April 10, 2009
Twitter seems to be just about everywhere these days, infiltrating pop culture and challenging traditional communication channels as people answer the simple Twitter question, “What are you doing?” Many people have hopped on the Twitter bandwagon — from businesses to celebrities to professional sports players to President Obama, comScore reports.
Over the past several months, comScore has watched how quickly traffic to Twitter has exploded. Worldwide visitors to Twitter approached 10 million in February, up an impressive 700+% vs. a year ago. The past two months alone have seen worldwide visitors climb more than 5 million visitors. U.S. traffic growth has been just as dramatic, with Twitter reaching 4 million visitors in February, up more than 1,000% from a year ago, reports comScore’s Sarah Radwanick.
Reuters reporter Alexei Oreskovic recently authored an interesting blog post about the demographics of Twitter users. What he discovered was that 18-24 year olds, the traditional social media early adopters, are actually 12 percent less likely than average to visit Twitter (Index of 88). It is the 25-54 year old crowd that is actually driving this trend. More specifically, 45-54 year olds are 36 percent more likely than average to visit Twitter, making them the highest indexing age group, followed by 25-34 year olds, who are 30 percent more likely.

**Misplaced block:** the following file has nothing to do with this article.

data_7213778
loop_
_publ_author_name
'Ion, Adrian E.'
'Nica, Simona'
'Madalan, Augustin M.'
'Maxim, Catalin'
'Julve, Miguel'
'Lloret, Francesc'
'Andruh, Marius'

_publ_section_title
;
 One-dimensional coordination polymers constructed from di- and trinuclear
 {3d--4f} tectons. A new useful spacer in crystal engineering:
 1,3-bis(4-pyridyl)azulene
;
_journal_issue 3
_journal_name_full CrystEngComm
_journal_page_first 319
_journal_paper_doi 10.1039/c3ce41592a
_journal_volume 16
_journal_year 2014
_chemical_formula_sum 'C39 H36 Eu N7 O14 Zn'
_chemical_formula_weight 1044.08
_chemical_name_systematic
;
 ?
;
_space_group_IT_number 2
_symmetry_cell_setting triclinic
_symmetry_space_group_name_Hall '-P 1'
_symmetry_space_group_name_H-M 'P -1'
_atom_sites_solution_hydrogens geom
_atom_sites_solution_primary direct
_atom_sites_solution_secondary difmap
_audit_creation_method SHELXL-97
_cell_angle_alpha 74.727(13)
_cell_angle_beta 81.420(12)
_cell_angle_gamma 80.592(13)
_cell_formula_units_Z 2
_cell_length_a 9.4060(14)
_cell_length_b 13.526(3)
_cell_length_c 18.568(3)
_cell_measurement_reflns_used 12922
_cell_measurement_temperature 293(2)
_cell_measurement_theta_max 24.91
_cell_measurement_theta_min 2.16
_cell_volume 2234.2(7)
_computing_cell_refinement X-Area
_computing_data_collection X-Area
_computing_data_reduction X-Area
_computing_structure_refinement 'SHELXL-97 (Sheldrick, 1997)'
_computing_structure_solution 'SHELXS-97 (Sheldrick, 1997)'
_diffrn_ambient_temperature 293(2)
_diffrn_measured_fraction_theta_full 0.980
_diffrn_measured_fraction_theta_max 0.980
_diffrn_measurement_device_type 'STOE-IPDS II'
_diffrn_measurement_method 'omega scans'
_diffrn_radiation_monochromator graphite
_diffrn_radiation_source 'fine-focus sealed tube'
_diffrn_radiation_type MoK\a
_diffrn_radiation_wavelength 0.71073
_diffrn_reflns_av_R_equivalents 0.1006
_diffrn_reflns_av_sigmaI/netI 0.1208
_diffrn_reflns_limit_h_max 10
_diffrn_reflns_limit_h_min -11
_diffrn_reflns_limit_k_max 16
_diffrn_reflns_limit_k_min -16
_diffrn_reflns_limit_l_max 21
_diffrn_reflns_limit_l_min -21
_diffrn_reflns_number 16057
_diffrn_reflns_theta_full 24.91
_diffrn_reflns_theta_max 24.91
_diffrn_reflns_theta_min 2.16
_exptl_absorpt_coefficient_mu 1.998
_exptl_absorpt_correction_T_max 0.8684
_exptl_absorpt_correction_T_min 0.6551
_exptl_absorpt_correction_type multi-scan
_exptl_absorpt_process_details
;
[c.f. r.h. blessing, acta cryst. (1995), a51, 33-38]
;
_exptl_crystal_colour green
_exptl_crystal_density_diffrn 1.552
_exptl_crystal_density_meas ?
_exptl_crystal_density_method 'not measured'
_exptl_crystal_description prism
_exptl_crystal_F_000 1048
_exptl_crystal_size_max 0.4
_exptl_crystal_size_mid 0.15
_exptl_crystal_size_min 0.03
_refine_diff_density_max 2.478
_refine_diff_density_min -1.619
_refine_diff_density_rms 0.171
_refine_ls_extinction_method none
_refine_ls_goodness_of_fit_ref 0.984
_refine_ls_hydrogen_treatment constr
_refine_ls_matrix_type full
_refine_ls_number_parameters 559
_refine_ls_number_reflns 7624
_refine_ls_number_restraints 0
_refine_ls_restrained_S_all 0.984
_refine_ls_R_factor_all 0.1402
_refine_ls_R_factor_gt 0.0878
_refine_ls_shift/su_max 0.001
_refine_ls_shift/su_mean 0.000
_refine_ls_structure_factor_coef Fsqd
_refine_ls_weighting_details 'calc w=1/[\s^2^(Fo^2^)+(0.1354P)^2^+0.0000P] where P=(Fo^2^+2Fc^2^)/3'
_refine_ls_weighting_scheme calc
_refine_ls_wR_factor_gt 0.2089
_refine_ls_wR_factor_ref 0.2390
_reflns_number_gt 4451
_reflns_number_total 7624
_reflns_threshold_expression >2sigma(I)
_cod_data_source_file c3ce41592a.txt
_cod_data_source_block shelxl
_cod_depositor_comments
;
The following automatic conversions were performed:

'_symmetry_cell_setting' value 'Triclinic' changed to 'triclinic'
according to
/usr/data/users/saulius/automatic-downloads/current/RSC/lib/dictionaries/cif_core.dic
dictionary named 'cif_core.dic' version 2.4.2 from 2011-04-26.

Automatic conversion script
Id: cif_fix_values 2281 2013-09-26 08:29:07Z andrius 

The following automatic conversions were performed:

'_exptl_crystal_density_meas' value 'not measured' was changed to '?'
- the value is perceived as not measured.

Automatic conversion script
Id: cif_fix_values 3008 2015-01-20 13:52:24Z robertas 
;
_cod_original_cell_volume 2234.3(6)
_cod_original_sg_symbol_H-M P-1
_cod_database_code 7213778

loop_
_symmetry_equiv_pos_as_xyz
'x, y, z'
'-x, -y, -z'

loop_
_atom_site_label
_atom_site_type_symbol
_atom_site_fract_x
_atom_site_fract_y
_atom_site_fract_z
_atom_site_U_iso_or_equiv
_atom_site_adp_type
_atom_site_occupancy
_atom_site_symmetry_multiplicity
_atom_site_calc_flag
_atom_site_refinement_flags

The skew towards older visitors, although perhaps initially surprising for a social media site, actually makes more sense than you might think at first, according to comScore. With so many businesses using Twitter, along with the first generations of Internet users “growing up” and comfortable with technology, this is a sign that the traditional early adopter model might need to be revisited. Not only teenagers and college students can be counted among the “technologically inclined,” which means that trends are much more prone to take off in older age segments than they used to. And with those age 25 and older representing a much bigger segment of the population than the under 25 crowd, it might help explain why Twitter has expanded its reach so broadly so quickly over the past few months.
Keep an eye out for the March U.S. Twitter data, which should be available later this week. An early peek at the data suggests it’s going to be another huge month for the increasingly popular site.